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VMblog's Expert Interviews: IBM Talks IBM Cloud Private and its Breakthrough Integration and Management Engine

interview ibm cloud private 

IBM is making more news in the cloud with a new offering aimed directly at its massive installed base of enterprise customers running Java apps with Websphere or on DB2 who want to move legacy apps to cloud native architectures.  According to the news release, IBM Cloud Private introduces a breakthrough integration and management engine that, for the first time, makes it possible to seamlessly integrate software and services between private and public clouds. IBM Cloud Private is designed to accelerate the work of enterprise developers by providing easy, secure access to valuable data and applications behind the firewall through a flexible container-based architecture and extensive API-based catalog of services.

I asked Angel Diaz, VP of Developer Technology and Advocacy at IBM, to tell me more about the news.

VMblog:  What is the context for this announcement?  And why this offering at this time?

Angel Diaz:  We are in a multi-cloud world today. Private clouds are a meaningful part of virtually any enterprise IT strategy we encounter as far out as we can see. The motivation behind private cloud is not abstract - one is data control and compliance, another is risk and cost of moving or re-writing core systems that are proven and represent billions in investment.  We estimate that private cloud spending is running around $50B a year, growing 15-20% annually. So, this will approach a trillion dollars in total over the next decade. Customers want cloud native applications in the data center and in the cloud. We're making that possible.

VMblog:  What specifically are you announcing today?

Diaz:  IBM Cloud Private. It's a new offering designed to unlock billions of dollars of new value from data and processes now running on core IT systems, and needed by developers to fuel cloud apps. IBM Cloud Private combines open-source, cloud-native development and management tools with the power of existing systems and skills at the core of the enterprise like Websphere, DB2 and MQ software, not to mention the 12 million developers who work in Java. It transforms corporate IT systems into a flexible cloud environment that creates a bridge to almost any public cloud.

VMblog:  Can you talk about what's in it for developers?

Diaz:  Now, in minutes, developers can use IBM Private Cloud to spin up all the supporting services they need to build sophisticated enterprise apps with enterprise level security, privileged data access and control. It's a public cloud experience behind the fire wall - where developers can scroll through a catalog of apps and services that mirror those in the public cloud - everything they need incl. databases, runtimes, servers, storage and security services. This is a cloud solution built for the enterprise, tightly integrated with systems and software used by major companies. It's compatible with every major systems manufacturer and can be deployed on new or existing systems. No need to order special cloud servers. Developers can choose their data store. IBM Private Cloud works with popular databases -- MongoDB, PostgreSQL and IBM DB2 - for infusing core data into existing and new apps. It comes with new containerized versions of IBM enterprise software - WebSphere, DB2 and MQ -- to deliver true flexibility and deeper integration of management services with any cloud.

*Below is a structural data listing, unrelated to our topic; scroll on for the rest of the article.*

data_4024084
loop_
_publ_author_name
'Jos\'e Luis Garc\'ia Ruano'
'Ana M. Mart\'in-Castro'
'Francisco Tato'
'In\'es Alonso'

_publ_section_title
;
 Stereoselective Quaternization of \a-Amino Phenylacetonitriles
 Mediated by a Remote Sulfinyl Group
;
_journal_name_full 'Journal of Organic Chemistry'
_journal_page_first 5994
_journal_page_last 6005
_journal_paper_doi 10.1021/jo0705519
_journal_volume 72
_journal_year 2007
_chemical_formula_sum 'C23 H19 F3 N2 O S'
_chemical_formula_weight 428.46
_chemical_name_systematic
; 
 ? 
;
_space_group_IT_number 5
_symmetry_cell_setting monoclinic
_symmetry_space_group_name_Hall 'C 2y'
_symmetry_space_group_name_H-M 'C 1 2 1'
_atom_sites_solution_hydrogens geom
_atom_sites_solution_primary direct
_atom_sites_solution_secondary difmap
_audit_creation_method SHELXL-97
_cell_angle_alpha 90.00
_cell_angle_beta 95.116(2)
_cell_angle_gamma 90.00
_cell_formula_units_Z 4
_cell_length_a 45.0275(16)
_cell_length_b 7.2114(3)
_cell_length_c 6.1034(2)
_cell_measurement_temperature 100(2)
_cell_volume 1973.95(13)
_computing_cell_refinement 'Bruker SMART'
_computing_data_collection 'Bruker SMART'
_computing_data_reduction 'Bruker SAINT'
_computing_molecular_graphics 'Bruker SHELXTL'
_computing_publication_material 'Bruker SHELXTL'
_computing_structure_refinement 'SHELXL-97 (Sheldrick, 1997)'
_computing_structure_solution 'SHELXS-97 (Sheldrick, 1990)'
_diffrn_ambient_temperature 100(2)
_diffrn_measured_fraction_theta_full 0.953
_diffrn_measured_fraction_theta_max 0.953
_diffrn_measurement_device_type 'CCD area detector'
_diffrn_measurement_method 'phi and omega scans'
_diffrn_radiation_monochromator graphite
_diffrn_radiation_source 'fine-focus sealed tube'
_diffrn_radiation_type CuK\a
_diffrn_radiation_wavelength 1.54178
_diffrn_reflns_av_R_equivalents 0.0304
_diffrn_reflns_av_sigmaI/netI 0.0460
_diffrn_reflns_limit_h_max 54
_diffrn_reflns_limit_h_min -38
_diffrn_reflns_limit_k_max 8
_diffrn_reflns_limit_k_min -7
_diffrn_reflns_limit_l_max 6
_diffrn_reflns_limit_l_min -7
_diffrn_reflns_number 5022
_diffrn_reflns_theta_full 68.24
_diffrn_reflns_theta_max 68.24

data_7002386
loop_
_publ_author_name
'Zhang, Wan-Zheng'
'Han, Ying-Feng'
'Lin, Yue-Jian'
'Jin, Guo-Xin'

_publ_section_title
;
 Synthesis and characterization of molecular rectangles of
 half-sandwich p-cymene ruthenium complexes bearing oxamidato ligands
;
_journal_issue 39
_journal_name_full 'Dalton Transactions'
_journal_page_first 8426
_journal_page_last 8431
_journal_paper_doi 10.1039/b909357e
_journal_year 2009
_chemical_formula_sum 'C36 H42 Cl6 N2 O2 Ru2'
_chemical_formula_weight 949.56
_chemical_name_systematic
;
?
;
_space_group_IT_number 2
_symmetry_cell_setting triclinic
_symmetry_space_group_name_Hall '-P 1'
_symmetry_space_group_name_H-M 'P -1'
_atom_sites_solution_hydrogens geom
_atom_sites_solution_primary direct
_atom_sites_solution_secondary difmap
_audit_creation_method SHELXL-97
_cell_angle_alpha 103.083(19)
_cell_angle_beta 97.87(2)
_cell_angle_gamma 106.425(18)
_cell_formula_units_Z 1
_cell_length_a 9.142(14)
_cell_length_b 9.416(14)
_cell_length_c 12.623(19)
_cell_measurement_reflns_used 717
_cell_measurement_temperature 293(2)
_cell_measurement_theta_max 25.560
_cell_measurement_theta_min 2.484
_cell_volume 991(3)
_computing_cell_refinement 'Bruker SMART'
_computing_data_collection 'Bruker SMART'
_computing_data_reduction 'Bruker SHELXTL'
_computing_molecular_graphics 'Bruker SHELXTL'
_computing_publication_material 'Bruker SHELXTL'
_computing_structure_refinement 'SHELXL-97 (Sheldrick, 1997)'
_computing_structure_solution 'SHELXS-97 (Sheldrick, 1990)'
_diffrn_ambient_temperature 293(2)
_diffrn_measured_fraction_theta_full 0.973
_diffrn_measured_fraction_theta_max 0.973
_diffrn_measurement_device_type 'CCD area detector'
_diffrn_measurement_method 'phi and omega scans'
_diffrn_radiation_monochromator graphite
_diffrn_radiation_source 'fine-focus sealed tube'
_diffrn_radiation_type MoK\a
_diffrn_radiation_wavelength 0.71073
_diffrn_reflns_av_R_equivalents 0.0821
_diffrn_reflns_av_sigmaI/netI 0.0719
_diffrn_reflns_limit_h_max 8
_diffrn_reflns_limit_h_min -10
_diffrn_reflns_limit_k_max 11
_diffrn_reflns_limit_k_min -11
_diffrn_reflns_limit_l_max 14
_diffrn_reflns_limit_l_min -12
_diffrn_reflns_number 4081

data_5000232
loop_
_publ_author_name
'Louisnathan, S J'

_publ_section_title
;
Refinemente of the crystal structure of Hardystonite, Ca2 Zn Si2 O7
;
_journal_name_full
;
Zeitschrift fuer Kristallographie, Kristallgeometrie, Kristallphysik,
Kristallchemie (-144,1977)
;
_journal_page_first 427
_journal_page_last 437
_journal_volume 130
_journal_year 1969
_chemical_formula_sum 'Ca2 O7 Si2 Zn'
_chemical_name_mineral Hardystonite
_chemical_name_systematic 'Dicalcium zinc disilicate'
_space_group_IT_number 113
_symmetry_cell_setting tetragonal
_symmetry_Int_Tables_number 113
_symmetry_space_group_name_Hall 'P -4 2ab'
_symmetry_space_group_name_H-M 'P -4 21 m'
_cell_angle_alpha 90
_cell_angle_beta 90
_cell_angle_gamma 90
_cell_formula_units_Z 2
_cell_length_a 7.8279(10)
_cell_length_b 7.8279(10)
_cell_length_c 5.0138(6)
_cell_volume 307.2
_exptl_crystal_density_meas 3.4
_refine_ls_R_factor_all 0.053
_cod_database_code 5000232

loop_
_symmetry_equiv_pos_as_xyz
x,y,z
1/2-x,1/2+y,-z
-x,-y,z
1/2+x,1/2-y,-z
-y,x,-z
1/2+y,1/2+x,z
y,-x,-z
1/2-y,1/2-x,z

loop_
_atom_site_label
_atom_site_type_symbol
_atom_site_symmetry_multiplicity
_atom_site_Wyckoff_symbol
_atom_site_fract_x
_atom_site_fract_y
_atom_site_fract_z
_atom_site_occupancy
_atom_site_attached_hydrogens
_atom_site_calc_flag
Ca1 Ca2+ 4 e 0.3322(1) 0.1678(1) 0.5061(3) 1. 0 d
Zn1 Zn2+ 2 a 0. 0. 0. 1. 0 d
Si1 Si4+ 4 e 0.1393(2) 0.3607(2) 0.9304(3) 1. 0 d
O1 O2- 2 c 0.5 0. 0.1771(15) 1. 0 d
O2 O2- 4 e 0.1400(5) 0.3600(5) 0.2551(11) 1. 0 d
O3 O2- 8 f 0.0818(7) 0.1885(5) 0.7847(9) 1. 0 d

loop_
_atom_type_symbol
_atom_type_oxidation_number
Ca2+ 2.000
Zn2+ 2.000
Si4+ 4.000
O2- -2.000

Don't forget, IBM enjoys the confidence of tens of thousands of companies who use IBM middleware to run their business-critical applications, and hold data needed to fuel a wide range of apps:

  • 90% of Fortune 100 companies use WebSphere;
  • 70% of the Global 500 companies use the MQ messaging platform that allows apps and systems to communicate at very high speed;
  • 22 of the top 25 banks in the world use IBM's Db2, a flexible, massively scalable DB2 that provides twice the price performance of other cloud alternatives (incl AWS).

VMblog:  Finally, can you give us an example of a use case IBM had in mind to help developers with this new offering?

Diaz:  IBM Private Cloud supports a wide range of use cases. Let me talk about one example that many enterprises face, how to extend existing applications to mobile. For privacy reasons I can't name this customer, but a major airline we work with might have a frequent flyer program that runs on its core systems and it wants to keep it that way because it contains customer details. With IBM Cloud Private, the airline could transition this application to a cloud-native environment, breaking apart pieces of this monolithic application into microservices and securely connecting it via APIs to a mobile app. Flight attendants could use this mobile app to identify during a flight frequent flyers and make sure they get the attention they deserve. The daunting task of bringing the core application in the cloud and breaking it into microservices could be done in months instead of a year or more.

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Published Wednesday, November 01, 2017 11:03 AM by David Marshall
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